The white and pink Peony is planted next to a Fennel plant.
Peony white and chicken house
The Peony plant is on one side of our driveway while our chickens are on the other side.
Hosta and Peony view
Here’s a view from our back door. On the other side of the wall (and the Hostas) is the white and pink Peony.
Peony White and Pink pink flower
White and pink Peony.

I have this white and pink Peony supported. I like this support because I can put it in place any time (a lot of supports should be put in place before the plant is fully grown). Most Peony flowers are large and heavy and tend to droop if not supported.

Peony white and pink outside bouquet
This display is like having a bouquet of Peony in the yard!

Just two Fennel plants down from the white and pink Peony, and flowering at the same time, is Paeonia ‘Bowl of Beauty’. The color reminds me of bubble gum. 🙂 On the other side of the Paeonia is lavender, while on the deck there are geraniums and my rain catcher / water butt.

Paeonia Bowl of Beauty lavender view
Paeonia ‘Bowl of Beauty’ next to lavender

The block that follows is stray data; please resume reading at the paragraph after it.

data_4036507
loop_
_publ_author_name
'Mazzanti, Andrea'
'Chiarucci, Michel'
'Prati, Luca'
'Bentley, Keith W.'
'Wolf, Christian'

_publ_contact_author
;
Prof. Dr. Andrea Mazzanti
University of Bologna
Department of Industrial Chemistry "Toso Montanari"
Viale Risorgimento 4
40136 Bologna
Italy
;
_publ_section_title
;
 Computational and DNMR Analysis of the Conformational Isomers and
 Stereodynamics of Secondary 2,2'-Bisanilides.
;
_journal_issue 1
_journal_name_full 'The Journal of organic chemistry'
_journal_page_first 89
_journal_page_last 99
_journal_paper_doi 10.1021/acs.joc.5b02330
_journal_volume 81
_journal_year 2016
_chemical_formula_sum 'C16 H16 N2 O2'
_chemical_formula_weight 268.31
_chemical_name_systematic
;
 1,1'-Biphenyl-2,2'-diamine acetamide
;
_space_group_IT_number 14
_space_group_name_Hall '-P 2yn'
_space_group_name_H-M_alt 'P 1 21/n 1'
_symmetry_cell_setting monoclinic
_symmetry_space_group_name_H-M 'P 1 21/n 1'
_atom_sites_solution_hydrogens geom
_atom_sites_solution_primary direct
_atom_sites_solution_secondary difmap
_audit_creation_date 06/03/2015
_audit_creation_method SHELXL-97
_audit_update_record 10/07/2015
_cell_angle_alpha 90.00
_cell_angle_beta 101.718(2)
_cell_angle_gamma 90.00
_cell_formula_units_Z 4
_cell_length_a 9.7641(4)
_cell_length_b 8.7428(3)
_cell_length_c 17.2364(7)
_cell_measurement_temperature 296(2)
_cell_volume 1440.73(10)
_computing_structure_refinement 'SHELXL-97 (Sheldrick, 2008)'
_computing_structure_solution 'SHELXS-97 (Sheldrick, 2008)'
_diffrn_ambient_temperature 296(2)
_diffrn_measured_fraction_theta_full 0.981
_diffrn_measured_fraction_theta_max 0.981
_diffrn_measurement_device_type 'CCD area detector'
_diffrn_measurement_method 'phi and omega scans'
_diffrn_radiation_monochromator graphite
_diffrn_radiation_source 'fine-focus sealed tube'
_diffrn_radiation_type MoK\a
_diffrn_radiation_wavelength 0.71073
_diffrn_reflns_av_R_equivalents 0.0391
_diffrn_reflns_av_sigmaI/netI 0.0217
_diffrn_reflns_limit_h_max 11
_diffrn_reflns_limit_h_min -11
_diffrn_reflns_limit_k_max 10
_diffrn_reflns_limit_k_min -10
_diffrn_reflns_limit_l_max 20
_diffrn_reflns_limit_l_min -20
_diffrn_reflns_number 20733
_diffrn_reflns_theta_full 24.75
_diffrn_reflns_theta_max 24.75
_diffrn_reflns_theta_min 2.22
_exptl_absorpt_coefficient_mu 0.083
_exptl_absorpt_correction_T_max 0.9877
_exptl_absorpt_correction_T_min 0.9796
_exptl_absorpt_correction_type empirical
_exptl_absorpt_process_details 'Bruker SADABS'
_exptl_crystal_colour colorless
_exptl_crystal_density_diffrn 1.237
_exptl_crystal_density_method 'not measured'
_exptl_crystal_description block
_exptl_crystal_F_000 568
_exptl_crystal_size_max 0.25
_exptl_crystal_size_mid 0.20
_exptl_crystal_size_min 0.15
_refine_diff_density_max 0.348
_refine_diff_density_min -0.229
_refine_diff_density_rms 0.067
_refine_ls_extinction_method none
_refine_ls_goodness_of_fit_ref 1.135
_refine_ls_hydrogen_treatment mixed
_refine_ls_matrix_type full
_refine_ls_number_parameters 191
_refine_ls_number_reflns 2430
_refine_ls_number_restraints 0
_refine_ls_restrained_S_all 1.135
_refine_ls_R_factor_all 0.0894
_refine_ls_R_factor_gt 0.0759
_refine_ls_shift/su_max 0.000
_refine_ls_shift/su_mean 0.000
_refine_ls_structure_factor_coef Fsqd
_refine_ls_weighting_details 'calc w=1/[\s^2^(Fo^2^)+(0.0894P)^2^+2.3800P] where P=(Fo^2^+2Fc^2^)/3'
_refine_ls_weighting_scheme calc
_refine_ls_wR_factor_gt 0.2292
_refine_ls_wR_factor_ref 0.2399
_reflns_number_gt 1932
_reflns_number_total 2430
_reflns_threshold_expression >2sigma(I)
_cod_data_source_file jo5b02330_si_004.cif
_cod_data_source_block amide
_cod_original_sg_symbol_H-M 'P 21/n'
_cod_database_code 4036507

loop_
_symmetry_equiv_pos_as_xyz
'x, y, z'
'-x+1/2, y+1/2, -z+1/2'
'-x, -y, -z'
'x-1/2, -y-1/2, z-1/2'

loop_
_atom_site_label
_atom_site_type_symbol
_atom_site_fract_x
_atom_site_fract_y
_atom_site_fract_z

Paeonia Bowl of Beauty closed
Paeonia ‘Bowl of Beauty’
Paeonia Bowl of Beauty upclose
Paeonia ‘Bowl of Beauty’
Paeonia 'Bowl of Beauty'
Paeonia ‘Bowl of Beauty’
Paeonia 'Bowl of Beauty'
Paeonia ‘Bowl of Beauty’

There is a bit of an overlap with the next two Peony plants. The white and pink Peony and the ‘Bowl of Beauty’ are not yet finished, as the next two are starting to bloom. I’ll start with Paeonia ‘Kansas’ as it has two flowers in bloom. The location is at my ditch wall garden, which I’ve decided should be more wild flowers – so I don’t think it is ideal for this pretty Peony. The color is amazing – a beautiful deep magenta.

Paeonia 'Kansas'
Paeonia ‘Kansas’ among Foxgloves
Paeonia 'Kansas'
Paeonia ‘Kansas’
Paeonia 'Kansas'
Paeonia ‘Kansas’
Paeonia 'Kansas' with Small Tortoiseshell butterfly
Paeonia ‘Kansas’ with Small Tortoiseshell butterfly
Paeonia 'Kansas'
Paeonia ‘Kansas’

The last of my Peony plants to bloom are my ‘Sarah Bernhardt’ plants. I have two, and one is still only buds, while the other has one fully open flower with a few others starting to open. The one in flower is in my Rainbow garden and is happy – and I am happy where it is. The ‘Sarah Bernhardt’ Peony is pink – as in cotton candy pink! I love the stand out color.

Peony Sarah Bernhardt
Peony ‘Sarah Bernhardt’
Sarah Bernhardt Peony
Paeonia ‘Sarah Bernhardt’

We had very little rain this spring. Thankfully, the rains have returned, somewhat, this past week, which has been a welcome relief to my garden.

I hope you enjoyed the tour! I’ve planted a few more Peony plants this year, so we’ll all have those to look forward to next year!

In Peace,
Dana

In my tasty June Garden

allium purple sensation is now “finished” in the garden